This line of reasoning could also be stated as an evolutionary argument. We noted above that machine learning approaches to legal AI in particular risk the ossification of the justice system, as their underlying assumption is that the past strictly determines the future and makes it predictable. While predictability is of course one of the desiderate of a justice system, if pushed to the extreme it risks inflexibility and ultimately decay. In a similar vein, mankind survived pandemics such as the Spanish flue because not everybody’s body followed the same script, and random mutations, mostly harmful but sometimes beneficial, created eventually a resistant pool. To prevent machine learning systems to entrench the past and as a consequence deliver sub-optimal solutions once the environment changes, we may want the equivalent of random mutations that can temporarily unsettle the system, only for it to achieve through selection a new, stable equilibrium. Introducing a random element in the AI decision making process could achieve such a more dynamic and adaptable system. In the next section, we will look at one specific program that took this idea to its heart

Un(usual) Suspects


This part of the paper is based on a project that the author led as principal investigator and a number of papers that it generated. The discussion will remain informal, and for the technical details and implementation the reader is referred to these studies.30


In the late 80s, the discovery of several high-profile miscarriages of justice shook the British legal system. The Runciman Commission was established in 1991 in response, to examine the effectiveness of the criminal justice system in all its aspects. In its wake, a significant body of knowledge has been produced analysing the potential for errors in criminal investigations and prosecutions.31 One clear pattern was the problem of premature case theories: Instead of withholding judgement and establishing «bare and neutral» facts first, police officers decided at a very early stage of an investigation on the most likely suspects, and from then on investigate against them. In the words of David Dixon:

«If any factor in investigative practice had to be nominated as most responsible for leading to miscarriages of justice, it would have to be the tendency for investigators to commit themselves to belief in a suspects guilt in a way that blinds them to other possibilities». 32

In our context, we could say that the officers behaved just like the current generation of machine learning programs, with all the problems that this entails. Their training and experience led them quickly to identify patterns, and with that the assumption that every new situation had to fall within one of these patterns or case theories. The use of such «case theories» is arguably inevitable.33 The problem is therefore not the fact that case theories are used at all, but rather the restricted scope of alternatives that is considered. As Greer argues:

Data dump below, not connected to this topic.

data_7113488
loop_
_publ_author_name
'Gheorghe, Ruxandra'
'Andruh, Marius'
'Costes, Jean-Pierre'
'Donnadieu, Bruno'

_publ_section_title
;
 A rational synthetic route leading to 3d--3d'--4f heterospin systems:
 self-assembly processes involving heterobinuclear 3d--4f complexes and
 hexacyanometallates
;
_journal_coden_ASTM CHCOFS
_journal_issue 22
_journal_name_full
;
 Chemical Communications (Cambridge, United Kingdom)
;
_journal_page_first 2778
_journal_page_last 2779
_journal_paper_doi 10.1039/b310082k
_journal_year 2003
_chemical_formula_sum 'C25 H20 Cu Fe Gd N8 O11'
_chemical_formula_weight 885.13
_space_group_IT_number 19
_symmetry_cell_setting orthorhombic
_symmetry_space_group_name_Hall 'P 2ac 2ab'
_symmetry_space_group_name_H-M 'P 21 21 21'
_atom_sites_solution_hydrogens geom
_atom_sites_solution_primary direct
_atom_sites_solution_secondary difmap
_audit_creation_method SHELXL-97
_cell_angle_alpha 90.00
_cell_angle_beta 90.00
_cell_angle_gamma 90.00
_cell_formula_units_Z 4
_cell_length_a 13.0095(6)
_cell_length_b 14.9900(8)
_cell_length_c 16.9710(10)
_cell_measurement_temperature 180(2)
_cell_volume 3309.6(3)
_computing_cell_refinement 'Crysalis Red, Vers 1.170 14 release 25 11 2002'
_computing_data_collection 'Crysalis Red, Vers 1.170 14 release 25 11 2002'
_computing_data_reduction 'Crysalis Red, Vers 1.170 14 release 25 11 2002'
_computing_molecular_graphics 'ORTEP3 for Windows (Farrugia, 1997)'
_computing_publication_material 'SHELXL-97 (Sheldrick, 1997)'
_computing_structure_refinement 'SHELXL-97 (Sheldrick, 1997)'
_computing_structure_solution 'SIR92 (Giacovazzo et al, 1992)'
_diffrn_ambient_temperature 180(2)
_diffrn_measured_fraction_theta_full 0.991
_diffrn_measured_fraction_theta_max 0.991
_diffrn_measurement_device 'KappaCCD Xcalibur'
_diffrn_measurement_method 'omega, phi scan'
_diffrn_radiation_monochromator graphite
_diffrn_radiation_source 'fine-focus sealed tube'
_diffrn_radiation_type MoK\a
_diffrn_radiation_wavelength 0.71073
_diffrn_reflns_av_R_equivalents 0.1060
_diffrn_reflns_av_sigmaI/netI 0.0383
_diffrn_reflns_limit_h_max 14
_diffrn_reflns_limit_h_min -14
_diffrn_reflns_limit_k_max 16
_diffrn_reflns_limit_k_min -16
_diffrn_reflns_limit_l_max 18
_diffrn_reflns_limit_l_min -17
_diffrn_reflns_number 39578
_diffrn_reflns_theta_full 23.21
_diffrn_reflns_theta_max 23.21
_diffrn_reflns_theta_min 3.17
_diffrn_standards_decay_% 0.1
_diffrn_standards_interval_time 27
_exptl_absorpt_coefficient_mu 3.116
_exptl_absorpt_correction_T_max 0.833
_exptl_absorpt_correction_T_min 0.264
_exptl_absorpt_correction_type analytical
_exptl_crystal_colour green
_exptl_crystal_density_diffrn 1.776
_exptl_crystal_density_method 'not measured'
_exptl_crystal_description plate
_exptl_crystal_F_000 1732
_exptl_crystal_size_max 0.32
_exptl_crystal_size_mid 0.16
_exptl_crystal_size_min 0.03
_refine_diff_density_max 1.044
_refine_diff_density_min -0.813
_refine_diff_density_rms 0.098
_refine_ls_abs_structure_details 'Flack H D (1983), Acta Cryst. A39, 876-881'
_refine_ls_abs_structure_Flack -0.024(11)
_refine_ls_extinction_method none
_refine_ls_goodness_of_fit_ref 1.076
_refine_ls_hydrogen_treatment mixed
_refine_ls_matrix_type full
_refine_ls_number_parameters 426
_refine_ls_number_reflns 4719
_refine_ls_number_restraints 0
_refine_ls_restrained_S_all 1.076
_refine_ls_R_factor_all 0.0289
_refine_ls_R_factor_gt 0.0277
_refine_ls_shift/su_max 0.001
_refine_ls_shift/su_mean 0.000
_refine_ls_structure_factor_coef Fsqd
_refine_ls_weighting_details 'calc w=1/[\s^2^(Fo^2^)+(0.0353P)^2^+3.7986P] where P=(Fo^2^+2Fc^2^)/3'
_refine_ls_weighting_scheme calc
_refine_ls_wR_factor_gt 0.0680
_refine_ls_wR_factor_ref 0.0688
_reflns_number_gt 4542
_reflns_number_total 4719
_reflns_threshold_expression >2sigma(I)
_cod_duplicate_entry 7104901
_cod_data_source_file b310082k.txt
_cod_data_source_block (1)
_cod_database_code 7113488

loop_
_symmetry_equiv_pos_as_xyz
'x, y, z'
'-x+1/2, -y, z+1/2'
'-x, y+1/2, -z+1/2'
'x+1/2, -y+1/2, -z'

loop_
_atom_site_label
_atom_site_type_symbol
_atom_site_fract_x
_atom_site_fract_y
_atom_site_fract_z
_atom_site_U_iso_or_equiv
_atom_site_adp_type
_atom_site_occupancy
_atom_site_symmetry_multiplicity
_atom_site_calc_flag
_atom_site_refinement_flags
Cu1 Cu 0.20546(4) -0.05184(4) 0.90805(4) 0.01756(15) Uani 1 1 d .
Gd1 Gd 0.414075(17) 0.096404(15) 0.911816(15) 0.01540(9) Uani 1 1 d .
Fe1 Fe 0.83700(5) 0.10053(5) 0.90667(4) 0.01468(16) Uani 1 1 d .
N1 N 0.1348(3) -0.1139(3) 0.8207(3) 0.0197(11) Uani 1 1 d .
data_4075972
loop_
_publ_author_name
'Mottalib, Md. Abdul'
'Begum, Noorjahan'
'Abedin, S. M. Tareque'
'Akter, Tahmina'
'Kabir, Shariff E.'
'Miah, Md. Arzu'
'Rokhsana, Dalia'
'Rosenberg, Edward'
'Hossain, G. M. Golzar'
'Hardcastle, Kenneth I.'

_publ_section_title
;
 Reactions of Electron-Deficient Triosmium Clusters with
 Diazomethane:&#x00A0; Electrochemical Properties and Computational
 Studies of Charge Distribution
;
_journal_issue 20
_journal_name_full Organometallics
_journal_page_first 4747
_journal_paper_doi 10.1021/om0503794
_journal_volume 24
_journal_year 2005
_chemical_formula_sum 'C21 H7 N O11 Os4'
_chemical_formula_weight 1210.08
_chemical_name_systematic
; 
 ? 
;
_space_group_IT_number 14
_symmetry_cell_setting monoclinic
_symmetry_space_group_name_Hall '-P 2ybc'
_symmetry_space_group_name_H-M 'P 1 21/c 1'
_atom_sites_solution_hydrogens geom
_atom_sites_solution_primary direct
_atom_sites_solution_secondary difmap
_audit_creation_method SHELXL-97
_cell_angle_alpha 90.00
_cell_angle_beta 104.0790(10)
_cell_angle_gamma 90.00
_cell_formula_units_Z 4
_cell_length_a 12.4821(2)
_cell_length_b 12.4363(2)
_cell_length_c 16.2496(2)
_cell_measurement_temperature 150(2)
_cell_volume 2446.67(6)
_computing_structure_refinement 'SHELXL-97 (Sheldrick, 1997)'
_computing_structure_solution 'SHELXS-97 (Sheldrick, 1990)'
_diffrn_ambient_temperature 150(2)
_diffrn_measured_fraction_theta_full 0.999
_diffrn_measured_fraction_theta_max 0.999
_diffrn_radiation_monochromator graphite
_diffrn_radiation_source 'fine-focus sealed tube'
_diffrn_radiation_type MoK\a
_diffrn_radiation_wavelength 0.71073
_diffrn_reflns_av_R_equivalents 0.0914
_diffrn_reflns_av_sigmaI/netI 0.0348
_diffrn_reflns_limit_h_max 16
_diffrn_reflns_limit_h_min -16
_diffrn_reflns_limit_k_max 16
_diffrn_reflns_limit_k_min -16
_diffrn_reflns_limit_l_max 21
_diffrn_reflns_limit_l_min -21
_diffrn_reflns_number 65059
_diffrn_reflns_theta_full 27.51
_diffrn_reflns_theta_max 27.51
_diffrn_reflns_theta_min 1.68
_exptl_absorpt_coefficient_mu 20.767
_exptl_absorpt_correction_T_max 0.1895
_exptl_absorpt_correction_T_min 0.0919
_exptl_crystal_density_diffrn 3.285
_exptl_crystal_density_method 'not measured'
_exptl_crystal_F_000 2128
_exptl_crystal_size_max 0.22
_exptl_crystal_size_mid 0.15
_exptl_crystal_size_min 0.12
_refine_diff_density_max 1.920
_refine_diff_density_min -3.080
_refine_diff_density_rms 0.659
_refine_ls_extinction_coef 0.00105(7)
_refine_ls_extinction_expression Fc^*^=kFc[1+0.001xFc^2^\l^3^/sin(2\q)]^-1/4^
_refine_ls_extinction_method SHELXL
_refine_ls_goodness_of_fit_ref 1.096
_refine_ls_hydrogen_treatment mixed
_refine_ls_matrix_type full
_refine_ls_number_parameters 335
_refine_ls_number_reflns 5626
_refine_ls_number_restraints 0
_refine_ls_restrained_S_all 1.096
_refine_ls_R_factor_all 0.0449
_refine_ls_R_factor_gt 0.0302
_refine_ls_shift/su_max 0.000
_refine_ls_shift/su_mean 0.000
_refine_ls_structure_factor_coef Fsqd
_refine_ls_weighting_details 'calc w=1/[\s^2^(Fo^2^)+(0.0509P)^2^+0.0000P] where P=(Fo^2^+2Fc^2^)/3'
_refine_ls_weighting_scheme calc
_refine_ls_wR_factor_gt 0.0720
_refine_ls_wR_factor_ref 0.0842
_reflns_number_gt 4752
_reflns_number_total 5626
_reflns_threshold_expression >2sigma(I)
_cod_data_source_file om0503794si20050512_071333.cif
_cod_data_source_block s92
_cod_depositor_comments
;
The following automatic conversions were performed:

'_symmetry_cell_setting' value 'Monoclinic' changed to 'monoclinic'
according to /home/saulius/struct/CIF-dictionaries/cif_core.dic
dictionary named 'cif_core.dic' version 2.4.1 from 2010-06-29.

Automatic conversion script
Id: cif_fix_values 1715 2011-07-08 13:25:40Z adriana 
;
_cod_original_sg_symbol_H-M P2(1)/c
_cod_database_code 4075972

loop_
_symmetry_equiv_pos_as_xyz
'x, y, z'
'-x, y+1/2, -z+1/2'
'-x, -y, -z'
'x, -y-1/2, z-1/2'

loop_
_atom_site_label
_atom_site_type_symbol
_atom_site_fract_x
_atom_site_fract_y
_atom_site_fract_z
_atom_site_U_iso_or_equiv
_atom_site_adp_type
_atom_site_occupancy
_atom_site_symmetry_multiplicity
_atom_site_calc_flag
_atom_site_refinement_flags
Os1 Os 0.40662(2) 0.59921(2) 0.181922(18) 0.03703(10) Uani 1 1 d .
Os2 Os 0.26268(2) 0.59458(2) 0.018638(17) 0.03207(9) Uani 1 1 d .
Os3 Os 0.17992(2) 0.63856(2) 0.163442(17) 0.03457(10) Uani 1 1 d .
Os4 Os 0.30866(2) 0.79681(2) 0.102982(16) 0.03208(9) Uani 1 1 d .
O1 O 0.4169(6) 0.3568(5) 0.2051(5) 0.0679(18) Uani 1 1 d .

«…no criminal justice system could work without them. The dangers stem instead from the highly charged atmosphere surrounding an investigation, the haste with which the theory has been formed and the tenacity with which the police have clung to their original view in spite of strong countervailing evidence». 34

Irving and Dunningham suggested a number of possible solutions to this problem.35 They argue for the need to improve officers reasoning and decision-making by challenging the «common sense» about criminals and crimes and the detective craft’s «working rules about causation, about suspicion and guilt, about patterns of behaviour and behavioural signatures.»


We can now link these ideas with our discussion above. One of the reasons AlphaGo was able to beat a human player was that at a crucial point of the game, it made an unexpected move, one that defied its opponent’s «case theory» about the normal «patterns of behaviour» of a Go player in a specific situation. Creativity in this case was a disruption of established patterns and a deviation from the «common sense» assumptions that «everybody just knew».


What we suggested therefore was to use AI as a creative interruption of the decision making process. But just as AlphaGo could not win by playing just a random move, but a move constrained not only by the rules of the game, but also a parallel assessment of the strength of the move, so our system should not just produce bizarre outputs to disrupt the thought pattern of its user, but suggestions which while extremely unlikely might just be true.


Our system addressed this balance of creativity and constraint by combining a «backward chaining» abductivist model of reasoning with a «forward chaining» model that is based on the idea of indirect proof. Presented with all the evidence collected at a given point, the Assumption Based Truth Maintenance System or ATMS first develops a range of alternative scenarios that are all consistent with the facts as established so far, as unlikely and counterintuitive as they may be. This encourages creative speculation and the questioning of common-sense assumptions. In the second step, the ATMS indicates those (as yet uncollected) pieces of evidence that could differentiate between these different theories through a process of falsification – a lose equivalent of AlphaGo playing through a possible game to its end, to determine future moves. The hope was to foster critical thinking away from the prevailing «inductivist» ethos.